OTAs begin introductory process for New Orleans Saints

Galley-HOF_Golf-2560-1440-0609

New Orleans Saints rookies, first-year players and newcomers mainly have had the run of the practice facilities for the last several weeks. Indoctrination into the total team begins this week, as the Saints begin OTAs.

“It’s a chance to introduce a few new things, but it’s also a chance to get some of the younger players around the veterans,” Coach Sean Payton said Monday, prior to participating in the 27th annual Saints Hall of Fame Celebrity Golf Classic, at Bayou Oaks.

“And of course, we’ve got some veteran players that are new,” Payton said. “So you’re really looking at just beginning the process. You’re beginning an installation that’s going to be similar to training camp, and yet, you still have to focus on the lifting and conditioning.”

That approach to the basics has added up for the Saints, who won the NFC South Division title for the second consecutive year last season, the first time in franchise history that New Orleans has won back-to-back division championships.

New Orleans also advanced to the NFC Championship Game, a year after the season ended in an NFC Divisional Game. Each time, the Saints were defeated on the last play of the game; a walk-off touchdown as time expired against Minnesota, and an overtime field goal against the Rams, a play that happened in the aftermath of a missed fourth-quarter penalty against the Rams that likely prevented New Orleans from advancing to the Super Bowl.

“At some point, it feels like it takes a miracle to beat the Saints,” All-Pro defensive end Cam Jordan said. “We hit the playoff run, we’ve got to be a tighter-knit group, we’ve got to be a group with that same mentality.”

Jordan said the nearly indescribable conclusions to the last two seasons haven’t made it easier to reset with a vengeance mind-set, but that the hunger is derived from something else.

“At the end of the day, you’re sick to your stomach for no less than two months about what happens,” he said. “You’d love to say we’ve been to a Super Bowl. At this point, we’ve got (quarterback) Drew (Brees) and (punter) Thomas Morstead now, that have Super Bowl rings from the Saints.

“And this is something that we’ve got to update. We’ve got to get everybody a ring. We’ve got to not only do it for the city, but do it for the guys in the locker room that push so hard. Heading into Year 9, I’d love a Super Bowl ring now.”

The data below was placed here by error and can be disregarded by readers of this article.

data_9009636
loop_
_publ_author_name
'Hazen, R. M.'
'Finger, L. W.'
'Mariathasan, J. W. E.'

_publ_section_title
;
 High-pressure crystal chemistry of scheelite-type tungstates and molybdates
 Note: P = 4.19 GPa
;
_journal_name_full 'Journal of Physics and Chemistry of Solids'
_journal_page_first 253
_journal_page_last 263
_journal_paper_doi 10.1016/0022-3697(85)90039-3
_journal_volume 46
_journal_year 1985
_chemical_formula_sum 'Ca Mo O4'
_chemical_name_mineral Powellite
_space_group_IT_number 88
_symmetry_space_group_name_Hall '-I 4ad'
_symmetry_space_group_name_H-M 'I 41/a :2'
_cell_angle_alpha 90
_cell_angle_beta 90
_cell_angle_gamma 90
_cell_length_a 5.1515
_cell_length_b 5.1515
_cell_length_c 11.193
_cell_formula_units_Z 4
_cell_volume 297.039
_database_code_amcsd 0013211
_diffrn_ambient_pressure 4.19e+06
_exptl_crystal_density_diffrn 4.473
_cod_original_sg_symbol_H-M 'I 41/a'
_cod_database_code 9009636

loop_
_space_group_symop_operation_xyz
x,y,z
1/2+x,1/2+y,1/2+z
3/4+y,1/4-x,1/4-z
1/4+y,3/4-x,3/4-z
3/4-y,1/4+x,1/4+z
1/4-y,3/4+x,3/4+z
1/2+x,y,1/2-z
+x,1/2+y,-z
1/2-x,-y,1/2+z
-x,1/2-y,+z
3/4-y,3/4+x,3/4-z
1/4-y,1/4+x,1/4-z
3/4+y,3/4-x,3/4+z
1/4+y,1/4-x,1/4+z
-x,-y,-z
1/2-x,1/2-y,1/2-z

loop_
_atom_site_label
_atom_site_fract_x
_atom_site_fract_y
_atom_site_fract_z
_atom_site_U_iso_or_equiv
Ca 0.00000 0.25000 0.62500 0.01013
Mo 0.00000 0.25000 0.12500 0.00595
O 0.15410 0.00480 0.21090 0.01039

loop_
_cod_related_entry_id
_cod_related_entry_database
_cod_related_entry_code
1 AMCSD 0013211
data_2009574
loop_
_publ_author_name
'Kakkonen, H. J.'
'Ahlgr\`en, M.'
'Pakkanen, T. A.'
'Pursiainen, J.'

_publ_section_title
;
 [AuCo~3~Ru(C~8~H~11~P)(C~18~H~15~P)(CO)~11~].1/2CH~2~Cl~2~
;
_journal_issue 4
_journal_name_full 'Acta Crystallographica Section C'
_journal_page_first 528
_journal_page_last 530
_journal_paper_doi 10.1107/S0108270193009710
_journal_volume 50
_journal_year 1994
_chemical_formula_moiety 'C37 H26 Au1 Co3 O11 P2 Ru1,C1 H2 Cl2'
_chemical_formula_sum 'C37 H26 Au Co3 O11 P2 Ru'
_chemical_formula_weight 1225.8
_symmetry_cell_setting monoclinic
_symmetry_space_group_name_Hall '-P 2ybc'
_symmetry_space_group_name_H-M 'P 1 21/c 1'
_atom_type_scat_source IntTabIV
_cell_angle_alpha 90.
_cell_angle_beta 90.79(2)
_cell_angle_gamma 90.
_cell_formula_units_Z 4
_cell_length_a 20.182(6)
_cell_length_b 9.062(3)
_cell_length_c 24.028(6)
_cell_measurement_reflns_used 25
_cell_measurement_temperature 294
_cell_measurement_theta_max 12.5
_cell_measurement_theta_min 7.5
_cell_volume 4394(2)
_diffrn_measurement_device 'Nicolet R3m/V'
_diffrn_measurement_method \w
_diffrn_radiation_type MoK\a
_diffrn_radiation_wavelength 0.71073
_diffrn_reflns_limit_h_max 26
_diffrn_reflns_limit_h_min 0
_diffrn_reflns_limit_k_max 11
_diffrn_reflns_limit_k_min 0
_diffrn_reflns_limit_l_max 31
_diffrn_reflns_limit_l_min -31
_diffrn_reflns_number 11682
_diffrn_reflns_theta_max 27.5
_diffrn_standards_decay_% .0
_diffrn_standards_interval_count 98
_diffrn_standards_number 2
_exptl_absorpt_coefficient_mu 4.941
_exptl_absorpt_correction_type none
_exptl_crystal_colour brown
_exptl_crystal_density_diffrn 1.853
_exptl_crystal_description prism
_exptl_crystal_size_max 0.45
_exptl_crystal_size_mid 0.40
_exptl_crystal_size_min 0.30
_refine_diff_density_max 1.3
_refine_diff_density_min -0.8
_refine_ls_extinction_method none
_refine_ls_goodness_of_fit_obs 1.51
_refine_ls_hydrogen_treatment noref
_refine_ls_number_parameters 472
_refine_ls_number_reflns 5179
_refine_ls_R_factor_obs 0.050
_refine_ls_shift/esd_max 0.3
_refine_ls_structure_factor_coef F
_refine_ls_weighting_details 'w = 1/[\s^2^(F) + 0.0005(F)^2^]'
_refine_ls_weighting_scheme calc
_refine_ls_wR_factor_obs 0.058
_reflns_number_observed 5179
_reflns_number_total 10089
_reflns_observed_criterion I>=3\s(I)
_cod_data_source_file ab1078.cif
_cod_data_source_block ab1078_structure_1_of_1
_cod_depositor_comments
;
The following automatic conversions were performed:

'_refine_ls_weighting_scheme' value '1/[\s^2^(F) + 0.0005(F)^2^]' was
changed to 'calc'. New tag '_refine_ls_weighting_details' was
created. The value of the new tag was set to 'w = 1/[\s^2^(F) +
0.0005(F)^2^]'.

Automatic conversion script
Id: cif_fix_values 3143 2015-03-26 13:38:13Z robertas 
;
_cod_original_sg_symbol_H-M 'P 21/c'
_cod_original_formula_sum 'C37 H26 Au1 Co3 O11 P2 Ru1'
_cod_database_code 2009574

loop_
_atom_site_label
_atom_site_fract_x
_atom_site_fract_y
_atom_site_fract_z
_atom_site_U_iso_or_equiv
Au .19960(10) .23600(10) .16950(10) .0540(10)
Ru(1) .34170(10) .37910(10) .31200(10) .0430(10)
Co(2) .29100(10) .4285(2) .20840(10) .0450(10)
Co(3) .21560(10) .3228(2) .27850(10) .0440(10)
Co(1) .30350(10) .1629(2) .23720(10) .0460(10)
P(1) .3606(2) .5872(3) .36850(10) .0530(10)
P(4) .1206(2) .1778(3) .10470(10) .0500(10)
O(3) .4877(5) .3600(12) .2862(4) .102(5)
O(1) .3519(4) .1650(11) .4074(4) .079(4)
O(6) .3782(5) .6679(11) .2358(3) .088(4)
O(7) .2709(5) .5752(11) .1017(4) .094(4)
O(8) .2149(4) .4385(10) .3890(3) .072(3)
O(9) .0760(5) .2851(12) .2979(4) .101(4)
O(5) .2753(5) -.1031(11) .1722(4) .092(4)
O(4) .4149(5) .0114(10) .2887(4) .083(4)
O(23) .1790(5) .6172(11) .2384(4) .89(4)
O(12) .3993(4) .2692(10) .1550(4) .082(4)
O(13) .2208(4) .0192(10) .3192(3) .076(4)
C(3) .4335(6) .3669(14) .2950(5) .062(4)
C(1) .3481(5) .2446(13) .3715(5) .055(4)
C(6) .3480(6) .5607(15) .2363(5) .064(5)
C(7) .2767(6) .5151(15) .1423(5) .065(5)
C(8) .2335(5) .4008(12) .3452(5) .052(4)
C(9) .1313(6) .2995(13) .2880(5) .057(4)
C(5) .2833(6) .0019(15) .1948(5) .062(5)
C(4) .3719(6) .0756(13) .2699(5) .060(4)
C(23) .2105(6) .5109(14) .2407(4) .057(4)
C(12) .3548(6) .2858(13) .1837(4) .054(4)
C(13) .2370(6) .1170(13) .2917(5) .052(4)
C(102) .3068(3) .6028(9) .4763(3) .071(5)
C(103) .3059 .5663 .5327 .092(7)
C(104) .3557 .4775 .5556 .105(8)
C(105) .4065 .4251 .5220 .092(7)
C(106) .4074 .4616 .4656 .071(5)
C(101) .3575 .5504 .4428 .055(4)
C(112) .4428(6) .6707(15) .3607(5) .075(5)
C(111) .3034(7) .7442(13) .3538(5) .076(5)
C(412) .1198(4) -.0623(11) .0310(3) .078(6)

The Saints figure to lean heavily on a pair of second-year players: Defensive end Marcus Davenport, and receiver Tre’Quan Smith.

Davenport, who had offseason surgery and shared on social media that he’d been dealing with what was considered a “season-ending injury” last year, had 4.5 sacks, a forced fumble, 12 quarterback hits and 22 tackles in 13 games as a rookie. Smith caught 28 passes for 427 yards and five touchdowns. He had two 100-yard receiving games, against Washington (three for 111 yards and two touchdowns) and Philadelphia (10 catches for 157 yards and a touchdown).

“Really, I’m just trying to be able to contribute more,” Davenport said. “Last year we were a play away, and it really wasn’t the ref’s fault. We shouldn’t have let it get that far. So, I’m going to try to add a play.”

Smith has been attempting to make some physical adjustments to his game.

“One of my biggest things was my false step, coming off the line,” he said. “Many times, Sean and C.J. (senior offensive assistant/receivers coach Curtis Johnson) got on me about that. It’s mainly coming from leg power and generating it from there.

“My coach, C.J., he always did a great job of keeping me there mentally, telling me that we drafted you for a reason, it’s not a mental thing for you. You’ve just got to work on a couple of physical attributes.”

Smith also took note that the Saints did not pick a receiver in this year’s NFL draft.

“I didn’t follow (the draft) but when I got in, a couple of guys were saying, ‘They didn’t draft a receiver,’ and then a lot of my friends back home said they didn’t draft a receiver,” he said. “And I was like, ‘They didn’t have to. They’ve got me and Keith (Kirkwood) there, (and other) great players.’ So I was kind of happy they didn’t. That just shows that the organization believes in us and believes in our ability.”

Payton said the OTAs are another important step in the team-building process.

“It’s another team and it’s a new challenge,” he said. “There’s no secret message to start the spring. As we get closer to training camp, we’ll get a little bit more focused as to how we approach the season.”

Related Content

Advertising